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How to track your Amazon affiliate sales with Tracking IDs

By Monica Lent   ·   January 7, 2020

So you're making a little bit of money as an Amazon affiliate...but exactly which products are performing best on which posts feels like a black box?

You're not alone.

Trying to get useful tracking on your blog posts with Amazon isn't as straightforward as it is with other affiliate programs that allow you to create unique SubIDs (also called campaign IDs or tracking labels) for every link.

But Amazon does offer a system that can get you part-way there, it just takes a bit of work.

In this post, you will learn how to use Amazon's Tracking ID feature to get more granular insights on which posts on your blog are earning money, which products are selling best, and how to use that data to run experiments and optimize your affiliate blog posts.

Table of Contents

  1. How Amazon's default reports work
  2. What you can learn from the beta Content Insights report – and what you can't
  3. How (and why) to create unique tracking IDs in the Amazon Associates portal
  4. How to optimize an Amazon affiliate blog post
Amazon box robot

Photos by Daniel Eledut and Jem on Unsplash

How Amazon's default reports work

By default, there are a couple of different kinds of reports Amazon Associates Central gives you in Amazon's combined reporting dashboard:

  • Ordered items (clicks, items ordered through links, and ordered revenue)
  • Earnings (clicks, item count, revenue, bonuses, your commission)
  • Link Type performance (in case you're using the Product Advertising API or Native ads)

You can group this information by date or Tracking ID (which is what we're here to talk about!).

Let's say you clicked "Earnings" and grouped by "Date", it would look something like this:

Amazon's default reports

That's nice, but there are a number of things it doesn't tell us:

  • Which of my blog posts referred these clicks? Which ones made the sale?
  • Which items are the most sold, broken down my blog post?
  • Which of my blog posts resulted in the most returned items? What items get returned?
  • Which items from my blog posts aren't converting, and should be replaced?

Amazon has a new report that's in beta, and can give us part of the answer. We'll look at that before going for the complete solution.

What you can learn from the beta Content Insights report – and what you can't

Amazon is working on a new report called Content Insights. The report isn't available for everyone yet, and it's in beta. That said, it's been in beta for quite a long time so it's not clear what the future of this report is. In any case, if this feature is enabled for your account, you can find it right next to the "Reports":

Amazon's default reports

Hover "Content Insights" and then click "Content Performance"

This report is only available if you have Amazon OneLink installed on your site. If you don't, you're out of luck, though you can install OneLink to get these insights on future sales.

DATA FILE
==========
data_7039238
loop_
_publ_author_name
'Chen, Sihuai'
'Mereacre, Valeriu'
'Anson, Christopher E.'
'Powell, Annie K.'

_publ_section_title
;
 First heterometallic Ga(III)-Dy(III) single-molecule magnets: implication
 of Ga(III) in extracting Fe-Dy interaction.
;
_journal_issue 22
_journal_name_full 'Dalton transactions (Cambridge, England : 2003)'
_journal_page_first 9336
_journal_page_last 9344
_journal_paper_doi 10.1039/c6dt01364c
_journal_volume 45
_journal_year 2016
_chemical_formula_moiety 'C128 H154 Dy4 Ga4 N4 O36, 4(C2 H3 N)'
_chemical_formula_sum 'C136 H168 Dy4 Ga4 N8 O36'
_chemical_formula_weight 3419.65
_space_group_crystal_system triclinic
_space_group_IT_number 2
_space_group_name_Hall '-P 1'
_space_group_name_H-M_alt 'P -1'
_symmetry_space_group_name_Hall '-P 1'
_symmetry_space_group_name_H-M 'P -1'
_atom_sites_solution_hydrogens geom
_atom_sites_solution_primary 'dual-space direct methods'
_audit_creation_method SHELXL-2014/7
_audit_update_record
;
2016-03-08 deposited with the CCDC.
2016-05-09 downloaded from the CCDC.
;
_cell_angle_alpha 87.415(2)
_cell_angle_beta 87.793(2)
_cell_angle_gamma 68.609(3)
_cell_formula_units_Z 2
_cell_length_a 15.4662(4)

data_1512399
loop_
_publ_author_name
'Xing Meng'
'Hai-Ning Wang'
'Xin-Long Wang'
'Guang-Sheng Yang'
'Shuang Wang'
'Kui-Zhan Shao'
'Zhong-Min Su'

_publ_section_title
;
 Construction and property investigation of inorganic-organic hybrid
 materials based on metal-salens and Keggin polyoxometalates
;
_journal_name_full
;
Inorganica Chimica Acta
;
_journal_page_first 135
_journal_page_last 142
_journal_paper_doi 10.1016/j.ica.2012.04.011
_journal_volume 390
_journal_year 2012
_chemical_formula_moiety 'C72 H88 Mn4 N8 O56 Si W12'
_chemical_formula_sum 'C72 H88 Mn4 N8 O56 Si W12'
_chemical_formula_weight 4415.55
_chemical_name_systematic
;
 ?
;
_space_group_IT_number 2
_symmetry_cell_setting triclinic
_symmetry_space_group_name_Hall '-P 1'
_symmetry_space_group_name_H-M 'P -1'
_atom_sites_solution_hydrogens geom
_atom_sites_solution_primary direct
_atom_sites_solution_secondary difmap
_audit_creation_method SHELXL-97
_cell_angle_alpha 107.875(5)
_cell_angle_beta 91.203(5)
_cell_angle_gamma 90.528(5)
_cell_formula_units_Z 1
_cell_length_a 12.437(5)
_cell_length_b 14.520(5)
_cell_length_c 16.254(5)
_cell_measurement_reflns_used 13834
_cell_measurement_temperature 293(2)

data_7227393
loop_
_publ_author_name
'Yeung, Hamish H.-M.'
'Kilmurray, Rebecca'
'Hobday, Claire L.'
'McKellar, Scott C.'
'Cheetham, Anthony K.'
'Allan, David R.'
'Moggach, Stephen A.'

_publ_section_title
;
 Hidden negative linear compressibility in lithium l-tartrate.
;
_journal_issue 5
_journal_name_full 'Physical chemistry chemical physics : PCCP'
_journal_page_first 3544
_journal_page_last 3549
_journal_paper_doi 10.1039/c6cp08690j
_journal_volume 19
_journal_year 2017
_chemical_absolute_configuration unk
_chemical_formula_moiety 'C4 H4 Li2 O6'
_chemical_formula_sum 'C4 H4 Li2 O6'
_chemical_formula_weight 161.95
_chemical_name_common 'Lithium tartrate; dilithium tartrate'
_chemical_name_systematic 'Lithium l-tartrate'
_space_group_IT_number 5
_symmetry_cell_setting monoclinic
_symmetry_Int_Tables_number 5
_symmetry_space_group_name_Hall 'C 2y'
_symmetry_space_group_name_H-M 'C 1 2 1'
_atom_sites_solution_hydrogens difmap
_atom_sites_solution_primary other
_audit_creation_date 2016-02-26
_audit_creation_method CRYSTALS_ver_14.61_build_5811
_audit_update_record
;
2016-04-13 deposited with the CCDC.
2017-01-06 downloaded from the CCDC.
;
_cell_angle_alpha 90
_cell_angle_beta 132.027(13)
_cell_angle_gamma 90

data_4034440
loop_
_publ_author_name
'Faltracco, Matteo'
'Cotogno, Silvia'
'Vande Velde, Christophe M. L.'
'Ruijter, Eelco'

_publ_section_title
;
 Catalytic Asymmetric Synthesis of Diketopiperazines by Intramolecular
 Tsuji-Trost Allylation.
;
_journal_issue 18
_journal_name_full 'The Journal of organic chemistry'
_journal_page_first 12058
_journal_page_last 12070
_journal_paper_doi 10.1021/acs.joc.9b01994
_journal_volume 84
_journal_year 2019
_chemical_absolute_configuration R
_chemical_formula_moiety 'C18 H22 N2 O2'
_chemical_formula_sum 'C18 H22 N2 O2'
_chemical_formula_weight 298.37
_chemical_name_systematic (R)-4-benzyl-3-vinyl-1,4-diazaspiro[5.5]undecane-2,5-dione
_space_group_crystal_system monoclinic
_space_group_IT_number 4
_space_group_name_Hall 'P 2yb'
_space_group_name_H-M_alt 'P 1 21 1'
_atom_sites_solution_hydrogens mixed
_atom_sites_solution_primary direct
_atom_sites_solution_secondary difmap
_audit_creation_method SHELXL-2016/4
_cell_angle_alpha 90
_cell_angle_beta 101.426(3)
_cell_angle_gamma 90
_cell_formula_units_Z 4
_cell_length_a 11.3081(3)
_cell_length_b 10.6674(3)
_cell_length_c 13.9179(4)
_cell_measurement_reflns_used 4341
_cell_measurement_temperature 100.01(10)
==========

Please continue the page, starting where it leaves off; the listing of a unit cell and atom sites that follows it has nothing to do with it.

To create the report, just pick a date range you're interested in and click "Generate reports". Then once the report has been generated, click "Download":

Amazon's content insights reports

How to read the Content Insights Report

Once you've downloaded the report, you can open it up in Excel, Numbers, or Google Sheets:

Amazon's content insights reports

There are a couple of things you can learn from this report:

  • Number of clicks per blog post
  • Number of items ordered
  • Ordered revenue (how much Amazon made from the sales you referred)
  • Earnings (how much you actually earned)
  • Ordered products (by their ids)

Now, this is useful for a high-level understanding of which posts are earning us money right now. You can also take those product ids insight the "Ordered products" column and use them to build an Amazon URL to see what was sold:

https://www.amazon.com/dp/YOUR-ORDERED-PRODUCT-HERE/

For example, let's say that B008H4SLV6 showed up in your report. Then you could open this url:

https://www.amazon.com/dp/B008H4SLV6/

And you'd see that you'd sold a very expensive blender 😁

Issues with the Content Insights Report

  • This report is very incomplete. You'll notice the numbers don't add up, and Amazon even writes on the page, "Disclaimer: Information in this report is a representative sample of your data and may not reconcile with other reports on this site."
  • It takes forever to see which products were sold per post. If you have very few sales, it'll be easy, but as your volume increases it is way too tedious to check on a regular basis.
  • Tedious work is done irregularly. Let's be honest: human nature dictates that if it takes this much work, you just won't do it very often. Meaning you'll be missing out on learnings (and money).
  • There's a lot it doesn't tell us. Such as what's been bought and then returned, or what products are often clicked but never sold. Two key pieces of information to help us optimize our posts are missing!